Members of the media are welcome to attend this free event, which is open to all; no pre-registration is required.

Organized by the University of Winnipeg's Gallery 1C03 with generous support from:

The University of Winnipeg
The Institute for Women's & Gender Studies
Institute of Urban Studies
Visiting Lecturers Committee, Department of History
Department of Political Science

This event is free for all - all are welcome!

* * *


Hazel Mouzon Borys is the Managing Principal/President of PlaceMakers, LLC, a U.S.-based New Urbanist firm that addresses the full scope of placemaking through a passion for creating timeless and endearing places and a committed to translating time-tested principles into purposeful efforts for quality growth. Borys holds an MBA in finance and marketing, coupled with an electrical engineering bachelors degree and, within PlaceMakers, she guides both public and private sector clients through urban design and master planning efforts, utilizing collaborative community outreach techniques. Her work encompasses visioning efforts with cities and towns to articulate master plans, followed by land use reform to enable walkable, mixed-use, compact, sustainable places — both infill blocks and buildings and greenfield neighborhoods.

Roewan Crowe has a passion for feminist art, creating community, and facilitating initiatives in cultural democracy. Her varied practice employs a 'feminist curiosity' crafting together academic prose, poetry, theory, photography, performance, fiction, activism, and video. In May of 2008, in collaboration with Mentoring Artists for Women’s Art, Crowe curated the Art Building Community Project, which launched 10 new works and a weekend symposium. She is currently working on an arts-based research project entitled, "Feminist Imagination as a Space of Resistance: Artistic Practices Contesting Violence", which explores the ways in which art creates space for forbidden narratives to contest massive political processes such as economic globalization and militarism. She is also working on a project, "A Positive Sense of Origin and Belonging: An Initiative in Cultural Democracy with Aboriginal Girls in Winnipeg’s North End", with historian Jarvis Brownlie, and Cheyenne Henry at Ndinawe Youth Resource Centre. She is the Academic Director of The University of Winnipeg's Institute for Women's & Gender Studies housed at Global College and she teaches with the Women's and Gender Studies Department.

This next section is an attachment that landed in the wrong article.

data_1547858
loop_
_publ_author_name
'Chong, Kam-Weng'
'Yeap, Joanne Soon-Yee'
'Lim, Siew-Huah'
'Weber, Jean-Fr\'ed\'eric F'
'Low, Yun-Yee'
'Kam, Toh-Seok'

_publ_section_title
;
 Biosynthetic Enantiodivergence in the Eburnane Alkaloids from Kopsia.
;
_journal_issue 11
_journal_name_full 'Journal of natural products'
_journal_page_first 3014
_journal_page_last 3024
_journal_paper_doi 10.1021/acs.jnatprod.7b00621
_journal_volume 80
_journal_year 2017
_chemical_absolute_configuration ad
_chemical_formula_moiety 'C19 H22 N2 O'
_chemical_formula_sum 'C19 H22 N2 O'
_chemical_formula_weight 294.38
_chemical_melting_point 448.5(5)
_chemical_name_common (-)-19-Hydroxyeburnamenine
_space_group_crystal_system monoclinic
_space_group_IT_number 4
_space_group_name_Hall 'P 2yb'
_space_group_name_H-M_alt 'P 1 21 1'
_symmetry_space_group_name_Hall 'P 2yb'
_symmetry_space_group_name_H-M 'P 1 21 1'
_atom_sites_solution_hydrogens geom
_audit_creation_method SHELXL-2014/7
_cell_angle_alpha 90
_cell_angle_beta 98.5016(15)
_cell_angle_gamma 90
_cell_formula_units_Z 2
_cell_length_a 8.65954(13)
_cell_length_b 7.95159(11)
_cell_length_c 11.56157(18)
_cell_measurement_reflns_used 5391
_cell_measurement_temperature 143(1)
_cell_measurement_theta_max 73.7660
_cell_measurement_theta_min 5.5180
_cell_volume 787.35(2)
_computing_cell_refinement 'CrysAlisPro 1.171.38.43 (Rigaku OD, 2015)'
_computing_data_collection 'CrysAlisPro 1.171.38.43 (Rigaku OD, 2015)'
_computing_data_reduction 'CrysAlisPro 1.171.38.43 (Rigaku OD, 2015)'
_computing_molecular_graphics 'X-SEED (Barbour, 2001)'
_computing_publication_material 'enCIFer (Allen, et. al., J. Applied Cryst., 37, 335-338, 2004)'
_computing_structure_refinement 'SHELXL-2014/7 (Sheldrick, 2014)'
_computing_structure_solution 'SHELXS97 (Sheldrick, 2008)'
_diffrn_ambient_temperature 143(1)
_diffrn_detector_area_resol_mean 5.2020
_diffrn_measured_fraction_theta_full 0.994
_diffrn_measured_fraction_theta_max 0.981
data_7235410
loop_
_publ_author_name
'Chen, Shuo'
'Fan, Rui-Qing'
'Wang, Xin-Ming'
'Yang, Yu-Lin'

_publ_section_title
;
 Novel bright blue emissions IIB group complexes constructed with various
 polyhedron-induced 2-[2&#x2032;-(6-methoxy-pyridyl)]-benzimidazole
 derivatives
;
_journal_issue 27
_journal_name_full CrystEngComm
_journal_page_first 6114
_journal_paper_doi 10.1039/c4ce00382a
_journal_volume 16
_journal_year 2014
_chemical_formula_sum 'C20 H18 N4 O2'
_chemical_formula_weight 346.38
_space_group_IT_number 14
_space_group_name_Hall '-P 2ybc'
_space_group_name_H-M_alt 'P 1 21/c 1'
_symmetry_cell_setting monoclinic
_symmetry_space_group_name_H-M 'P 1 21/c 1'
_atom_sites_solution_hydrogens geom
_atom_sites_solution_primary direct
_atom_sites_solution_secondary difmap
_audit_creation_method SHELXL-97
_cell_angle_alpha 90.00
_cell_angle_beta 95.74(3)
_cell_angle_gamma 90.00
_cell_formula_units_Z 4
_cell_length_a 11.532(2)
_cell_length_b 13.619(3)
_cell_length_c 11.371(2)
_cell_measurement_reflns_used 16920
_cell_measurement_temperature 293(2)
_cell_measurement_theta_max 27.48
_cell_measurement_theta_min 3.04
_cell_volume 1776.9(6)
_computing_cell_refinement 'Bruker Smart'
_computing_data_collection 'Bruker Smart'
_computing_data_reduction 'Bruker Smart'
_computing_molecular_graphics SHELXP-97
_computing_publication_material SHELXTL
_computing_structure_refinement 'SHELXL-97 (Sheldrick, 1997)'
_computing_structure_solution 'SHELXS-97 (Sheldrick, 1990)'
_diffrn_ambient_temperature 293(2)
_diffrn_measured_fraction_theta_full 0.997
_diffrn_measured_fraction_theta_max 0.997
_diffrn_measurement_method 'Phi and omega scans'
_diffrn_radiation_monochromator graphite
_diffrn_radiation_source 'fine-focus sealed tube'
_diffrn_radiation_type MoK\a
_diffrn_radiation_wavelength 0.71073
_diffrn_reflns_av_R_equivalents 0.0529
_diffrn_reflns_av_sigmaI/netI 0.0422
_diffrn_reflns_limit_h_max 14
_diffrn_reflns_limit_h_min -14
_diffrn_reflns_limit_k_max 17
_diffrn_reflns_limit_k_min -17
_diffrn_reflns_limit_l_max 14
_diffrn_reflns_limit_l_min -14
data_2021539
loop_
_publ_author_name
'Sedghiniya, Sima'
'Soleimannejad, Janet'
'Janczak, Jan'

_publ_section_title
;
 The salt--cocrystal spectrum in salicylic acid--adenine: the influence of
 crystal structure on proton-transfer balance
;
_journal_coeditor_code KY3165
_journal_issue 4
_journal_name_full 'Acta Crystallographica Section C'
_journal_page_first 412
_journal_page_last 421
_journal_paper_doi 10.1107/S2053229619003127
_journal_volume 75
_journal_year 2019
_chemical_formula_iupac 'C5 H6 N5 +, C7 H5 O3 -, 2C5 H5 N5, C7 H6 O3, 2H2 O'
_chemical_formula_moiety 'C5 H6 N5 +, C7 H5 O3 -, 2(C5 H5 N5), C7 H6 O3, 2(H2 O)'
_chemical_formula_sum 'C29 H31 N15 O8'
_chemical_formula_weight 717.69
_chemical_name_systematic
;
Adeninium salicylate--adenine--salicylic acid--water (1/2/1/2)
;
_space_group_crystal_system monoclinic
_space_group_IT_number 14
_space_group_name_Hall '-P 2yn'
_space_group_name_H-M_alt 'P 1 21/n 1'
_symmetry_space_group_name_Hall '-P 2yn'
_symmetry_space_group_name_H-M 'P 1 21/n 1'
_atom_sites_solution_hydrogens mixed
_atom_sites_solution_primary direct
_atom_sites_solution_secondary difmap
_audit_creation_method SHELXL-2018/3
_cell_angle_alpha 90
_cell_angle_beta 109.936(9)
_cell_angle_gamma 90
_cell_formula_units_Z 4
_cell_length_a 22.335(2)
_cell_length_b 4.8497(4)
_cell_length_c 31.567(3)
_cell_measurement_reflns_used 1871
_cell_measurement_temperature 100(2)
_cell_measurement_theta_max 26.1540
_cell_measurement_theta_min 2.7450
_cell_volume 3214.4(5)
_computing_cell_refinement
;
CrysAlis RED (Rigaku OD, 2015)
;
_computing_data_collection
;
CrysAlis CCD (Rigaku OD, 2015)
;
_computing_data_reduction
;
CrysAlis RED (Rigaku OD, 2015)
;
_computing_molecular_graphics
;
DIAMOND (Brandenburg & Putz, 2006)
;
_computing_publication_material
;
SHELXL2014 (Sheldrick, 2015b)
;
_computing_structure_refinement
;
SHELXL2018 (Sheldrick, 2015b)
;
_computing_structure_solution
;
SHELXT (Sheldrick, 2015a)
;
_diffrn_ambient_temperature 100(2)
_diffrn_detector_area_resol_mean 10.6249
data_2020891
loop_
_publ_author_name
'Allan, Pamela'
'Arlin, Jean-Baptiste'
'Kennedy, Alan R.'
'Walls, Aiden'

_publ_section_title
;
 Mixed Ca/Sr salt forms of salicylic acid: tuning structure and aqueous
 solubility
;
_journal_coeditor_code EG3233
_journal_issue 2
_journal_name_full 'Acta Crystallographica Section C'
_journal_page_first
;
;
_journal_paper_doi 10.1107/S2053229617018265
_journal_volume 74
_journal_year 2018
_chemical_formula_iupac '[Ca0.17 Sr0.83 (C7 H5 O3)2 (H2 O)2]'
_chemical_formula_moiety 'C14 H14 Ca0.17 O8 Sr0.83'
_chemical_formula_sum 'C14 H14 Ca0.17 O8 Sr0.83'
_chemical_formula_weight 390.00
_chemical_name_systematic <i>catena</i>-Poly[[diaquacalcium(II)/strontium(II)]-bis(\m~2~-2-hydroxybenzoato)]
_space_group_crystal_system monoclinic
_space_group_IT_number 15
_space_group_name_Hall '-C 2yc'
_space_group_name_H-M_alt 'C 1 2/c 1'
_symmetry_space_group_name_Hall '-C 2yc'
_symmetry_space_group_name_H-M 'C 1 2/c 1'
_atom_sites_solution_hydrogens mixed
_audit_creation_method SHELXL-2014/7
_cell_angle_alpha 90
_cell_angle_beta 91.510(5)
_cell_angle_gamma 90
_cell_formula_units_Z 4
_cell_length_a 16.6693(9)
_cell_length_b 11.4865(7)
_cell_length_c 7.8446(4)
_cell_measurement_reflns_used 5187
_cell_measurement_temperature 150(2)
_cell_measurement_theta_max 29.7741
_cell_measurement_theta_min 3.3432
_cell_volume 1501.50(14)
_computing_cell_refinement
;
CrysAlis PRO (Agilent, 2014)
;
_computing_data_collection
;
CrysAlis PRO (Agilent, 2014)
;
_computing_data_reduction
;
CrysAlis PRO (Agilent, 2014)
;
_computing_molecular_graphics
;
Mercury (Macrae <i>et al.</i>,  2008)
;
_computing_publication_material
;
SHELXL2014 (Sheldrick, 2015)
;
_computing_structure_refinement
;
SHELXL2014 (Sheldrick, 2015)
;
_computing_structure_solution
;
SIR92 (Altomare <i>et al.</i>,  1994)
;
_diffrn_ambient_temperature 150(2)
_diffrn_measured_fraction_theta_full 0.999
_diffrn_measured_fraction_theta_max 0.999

Dr. Jino Distasio is the Director of the Institute of Urban Studies, University of Winnipeg, a position he has held since 2003. Jino has worked and researched Winnipeg's inner city and urban issues since joining the Institute in 2000. During this time he has examined urban Aboriginal housing and mobility, reviewed and studies problems and solutions for rooming houses and single room occupancy hotels as well as actively participating on numerous inner city committees and boards. At the national level, he has led multi-city projects that have examined hidden homelessness, working poverty and most recently developed a national neighbourhood distress index for Canadian cities. He also helped produce an urban Aboriginal housing plan for Winnipeg. Jino actively teaches urban issues and is an Adjunct Professor of City Planning at the University of Manitoba. He is also routinely asked to provide both local and national media comment on issues relating to urban change and poverty, transportation, inner city renewal and other civic and urban issues.

Tricia Wasney has worked in Winnipeg's art community for many years in roles including program coordinator, project manager, board member, juror, and artist/writer. In former positions at the Winnipeg Art Gallery she developed programming in film, literature, and music and managed the creation of two virtual exhibitions. She has served as a juror for the Manitoba Arts Council and Video Pool's First Video Fund and she has held board positions with Prairie Fire Magazine and the Winnipeg Film Group. Wasney holds a Bachelor of Arts degree in Film Studies and a Master of Landscape Architecture degree, both from the University of Manitoba. Her work in recent years has centered on the exploration of identity through place and environment. Since May 2002, she has researched public art programs worldwide while developing the public art policy that was adopted by Winnipeg's City Council in September 2003. In January 2004 she was appointed to the role of Manager - Public Art.